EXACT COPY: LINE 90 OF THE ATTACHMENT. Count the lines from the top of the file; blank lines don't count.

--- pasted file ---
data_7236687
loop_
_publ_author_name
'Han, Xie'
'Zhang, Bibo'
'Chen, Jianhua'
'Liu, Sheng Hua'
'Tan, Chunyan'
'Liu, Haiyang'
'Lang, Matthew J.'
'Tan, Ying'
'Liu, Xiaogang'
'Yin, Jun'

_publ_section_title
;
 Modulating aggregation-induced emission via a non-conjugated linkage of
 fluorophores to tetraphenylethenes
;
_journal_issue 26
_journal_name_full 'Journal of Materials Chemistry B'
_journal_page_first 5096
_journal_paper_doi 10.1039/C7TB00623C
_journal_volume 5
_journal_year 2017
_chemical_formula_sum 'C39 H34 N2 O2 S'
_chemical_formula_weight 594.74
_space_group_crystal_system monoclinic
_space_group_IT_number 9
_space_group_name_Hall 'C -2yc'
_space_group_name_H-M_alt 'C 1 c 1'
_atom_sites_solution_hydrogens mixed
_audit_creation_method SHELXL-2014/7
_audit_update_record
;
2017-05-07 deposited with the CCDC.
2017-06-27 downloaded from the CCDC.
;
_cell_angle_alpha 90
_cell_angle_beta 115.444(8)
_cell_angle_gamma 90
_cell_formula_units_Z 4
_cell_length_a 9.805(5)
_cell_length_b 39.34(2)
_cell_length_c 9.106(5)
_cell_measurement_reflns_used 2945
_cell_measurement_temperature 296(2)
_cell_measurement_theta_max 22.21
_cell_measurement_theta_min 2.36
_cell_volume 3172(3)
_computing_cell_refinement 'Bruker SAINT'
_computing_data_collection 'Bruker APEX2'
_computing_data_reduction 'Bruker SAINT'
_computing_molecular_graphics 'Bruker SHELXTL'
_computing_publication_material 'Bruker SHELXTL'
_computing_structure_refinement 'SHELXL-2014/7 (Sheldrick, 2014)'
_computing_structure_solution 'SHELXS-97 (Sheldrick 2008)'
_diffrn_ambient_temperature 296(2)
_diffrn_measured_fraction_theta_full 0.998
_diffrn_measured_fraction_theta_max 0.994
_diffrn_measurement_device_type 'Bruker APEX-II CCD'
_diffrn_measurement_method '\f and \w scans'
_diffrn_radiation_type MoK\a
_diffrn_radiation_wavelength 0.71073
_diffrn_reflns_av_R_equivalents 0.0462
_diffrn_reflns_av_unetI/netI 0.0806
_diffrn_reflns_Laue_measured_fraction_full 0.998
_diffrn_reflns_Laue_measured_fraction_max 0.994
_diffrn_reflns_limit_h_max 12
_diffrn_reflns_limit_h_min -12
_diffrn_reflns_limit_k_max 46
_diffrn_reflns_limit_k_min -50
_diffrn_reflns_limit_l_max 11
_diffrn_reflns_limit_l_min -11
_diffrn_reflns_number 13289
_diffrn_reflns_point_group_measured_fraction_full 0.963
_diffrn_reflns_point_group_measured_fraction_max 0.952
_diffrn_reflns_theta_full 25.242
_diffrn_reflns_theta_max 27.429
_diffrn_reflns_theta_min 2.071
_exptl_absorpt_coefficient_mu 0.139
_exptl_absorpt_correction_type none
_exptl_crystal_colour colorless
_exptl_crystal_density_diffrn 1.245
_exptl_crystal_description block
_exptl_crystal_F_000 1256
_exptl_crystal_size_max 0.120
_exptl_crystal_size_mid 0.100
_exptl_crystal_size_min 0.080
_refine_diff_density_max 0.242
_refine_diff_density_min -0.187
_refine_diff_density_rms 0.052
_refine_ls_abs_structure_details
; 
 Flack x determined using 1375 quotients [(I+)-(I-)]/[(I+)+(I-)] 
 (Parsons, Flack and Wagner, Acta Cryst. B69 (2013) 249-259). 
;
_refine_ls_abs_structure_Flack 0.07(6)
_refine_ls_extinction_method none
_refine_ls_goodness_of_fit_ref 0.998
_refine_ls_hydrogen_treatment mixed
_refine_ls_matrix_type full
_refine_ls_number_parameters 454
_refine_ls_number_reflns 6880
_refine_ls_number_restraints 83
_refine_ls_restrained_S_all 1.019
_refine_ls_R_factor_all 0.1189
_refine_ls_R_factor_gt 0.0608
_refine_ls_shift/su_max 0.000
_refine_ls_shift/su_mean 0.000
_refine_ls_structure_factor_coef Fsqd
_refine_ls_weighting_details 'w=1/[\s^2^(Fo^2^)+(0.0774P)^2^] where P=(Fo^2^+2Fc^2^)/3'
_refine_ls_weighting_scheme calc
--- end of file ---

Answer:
_refine_diff_density_min -0.187